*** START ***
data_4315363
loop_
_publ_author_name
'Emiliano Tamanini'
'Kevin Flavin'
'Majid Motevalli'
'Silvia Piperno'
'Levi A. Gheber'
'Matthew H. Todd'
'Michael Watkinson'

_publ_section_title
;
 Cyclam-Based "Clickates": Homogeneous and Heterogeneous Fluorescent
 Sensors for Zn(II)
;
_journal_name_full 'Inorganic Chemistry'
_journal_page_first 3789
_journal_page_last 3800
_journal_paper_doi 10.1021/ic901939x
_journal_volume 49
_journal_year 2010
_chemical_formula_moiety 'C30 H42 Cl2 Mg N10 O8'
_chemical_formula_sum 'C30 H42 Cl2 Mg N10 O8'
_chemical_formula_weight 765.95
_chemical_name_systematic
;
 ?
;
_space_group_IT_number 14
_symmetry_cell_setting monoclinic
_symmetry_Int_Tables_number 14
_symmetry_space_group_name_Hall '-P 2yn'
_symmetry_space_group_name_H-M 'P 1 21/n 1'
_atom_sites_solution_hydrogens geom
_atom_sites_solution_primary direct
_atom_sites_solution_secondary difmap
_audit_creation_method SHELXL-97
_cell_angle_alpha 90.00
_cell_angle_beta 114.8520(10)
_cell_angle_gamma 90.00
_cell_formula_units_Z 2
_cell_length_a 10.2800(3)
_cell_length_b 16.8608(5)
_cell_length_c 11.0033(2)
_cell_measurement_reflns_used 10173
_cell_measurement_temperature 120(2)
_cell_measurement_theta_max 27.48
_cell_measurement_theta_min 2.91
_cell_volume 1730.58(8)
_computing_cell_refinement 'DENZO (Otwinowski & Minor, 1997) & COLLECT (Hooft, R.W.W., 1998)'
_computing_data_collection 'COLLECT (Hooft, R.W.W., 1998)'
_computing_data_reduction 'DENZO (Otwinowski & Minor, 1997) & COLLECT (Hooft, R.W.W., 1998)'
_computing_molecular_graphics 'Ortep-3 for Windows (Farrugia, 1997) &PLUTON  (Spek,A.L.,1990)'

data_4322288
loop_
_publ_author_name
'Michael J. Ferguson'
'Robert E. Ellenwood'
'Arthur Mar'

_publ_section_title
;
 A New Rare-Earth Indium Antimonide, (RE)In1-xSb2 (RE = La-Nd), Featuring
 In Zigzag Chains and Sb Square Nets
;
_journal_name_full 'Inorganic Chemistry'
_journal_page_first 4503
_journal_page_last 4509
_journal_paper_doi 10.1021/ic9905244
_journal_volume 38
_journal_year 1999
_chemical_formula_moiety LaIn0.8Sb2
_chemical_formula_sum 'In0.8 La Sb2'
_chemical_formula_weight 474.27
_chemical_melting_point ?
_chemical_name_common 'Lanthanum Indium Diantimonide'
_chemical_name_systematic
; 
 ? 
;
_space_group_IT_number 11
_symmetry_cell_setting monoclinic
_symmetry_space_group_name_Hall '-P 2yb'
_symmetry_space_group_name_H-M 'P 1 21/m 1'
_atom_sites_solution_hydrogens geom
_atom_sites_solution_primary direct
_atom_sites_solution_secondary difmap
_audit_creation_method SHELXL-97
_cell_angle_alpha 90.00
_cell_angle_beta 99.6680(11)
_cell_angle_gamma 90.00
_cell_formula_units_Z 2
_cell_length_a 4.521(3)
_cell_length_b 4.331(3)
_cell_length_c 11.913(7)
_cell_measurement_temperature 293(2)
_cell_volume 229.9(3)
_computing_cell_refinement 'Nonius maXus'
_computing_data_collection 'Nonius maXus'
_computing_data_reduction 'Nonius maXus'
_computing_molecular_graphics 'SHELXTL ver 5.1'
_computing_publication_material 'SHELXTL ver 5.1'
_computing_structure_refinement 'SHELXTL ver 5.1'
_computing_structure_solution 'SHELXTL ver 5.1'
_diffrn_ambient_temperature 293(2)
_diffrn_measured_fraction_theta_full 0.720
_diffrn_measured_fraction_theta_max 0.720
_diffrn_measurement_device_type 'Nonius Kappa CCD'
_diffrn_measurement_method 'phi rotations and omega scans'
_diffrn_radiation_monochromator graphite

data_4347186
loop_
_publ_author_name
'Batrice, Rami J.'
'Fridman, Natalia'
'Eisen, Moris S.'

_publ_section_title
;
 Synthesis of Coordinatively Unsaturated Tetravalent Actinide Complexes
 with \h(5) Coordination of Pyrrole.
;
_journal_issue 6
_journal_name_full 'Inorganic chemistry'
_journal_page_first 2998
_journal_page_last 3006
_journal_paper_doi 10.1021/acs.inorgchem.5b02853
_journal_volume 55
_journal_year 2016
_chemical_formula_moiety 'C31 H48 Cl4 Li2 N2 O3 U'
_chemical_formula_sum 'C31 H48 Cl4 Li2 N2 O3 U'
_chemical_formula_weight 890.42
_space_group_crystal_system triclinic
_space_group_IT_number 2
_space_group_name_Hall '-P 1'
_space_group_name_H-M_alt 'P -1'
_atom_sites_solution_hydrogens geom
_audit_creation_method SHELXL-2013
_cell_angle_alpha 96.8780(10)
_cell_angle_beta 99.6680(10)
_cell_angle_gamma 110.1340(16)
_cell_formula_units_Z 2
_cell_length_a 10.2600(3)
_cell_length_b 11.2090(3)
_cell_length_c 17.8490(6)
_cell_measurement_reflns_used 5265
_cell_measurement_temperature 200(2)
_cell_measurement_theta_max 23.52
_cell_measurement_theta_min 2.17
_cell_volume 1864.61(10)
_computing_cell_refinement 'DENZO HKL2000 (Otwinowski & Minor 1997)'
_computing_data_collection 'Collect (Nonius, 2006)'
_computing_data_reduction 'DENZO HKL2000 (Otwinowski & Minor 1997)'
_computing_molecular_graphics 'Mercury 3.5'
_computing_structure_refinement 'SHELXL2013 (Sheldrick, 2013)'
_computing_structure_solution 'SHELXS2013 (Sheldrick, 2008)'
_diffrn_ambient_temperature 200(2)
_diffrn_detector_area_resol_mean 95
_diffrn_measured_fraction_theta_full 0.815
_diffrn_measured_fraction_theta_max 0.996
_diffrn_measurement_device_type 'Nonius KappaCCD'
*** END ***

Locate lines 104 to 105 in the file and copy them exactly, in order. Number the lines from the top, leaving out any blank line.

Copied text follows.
_diffrn_ambient_temperature 293(2)
_diffrn_measured_fraction_theta_full 0.720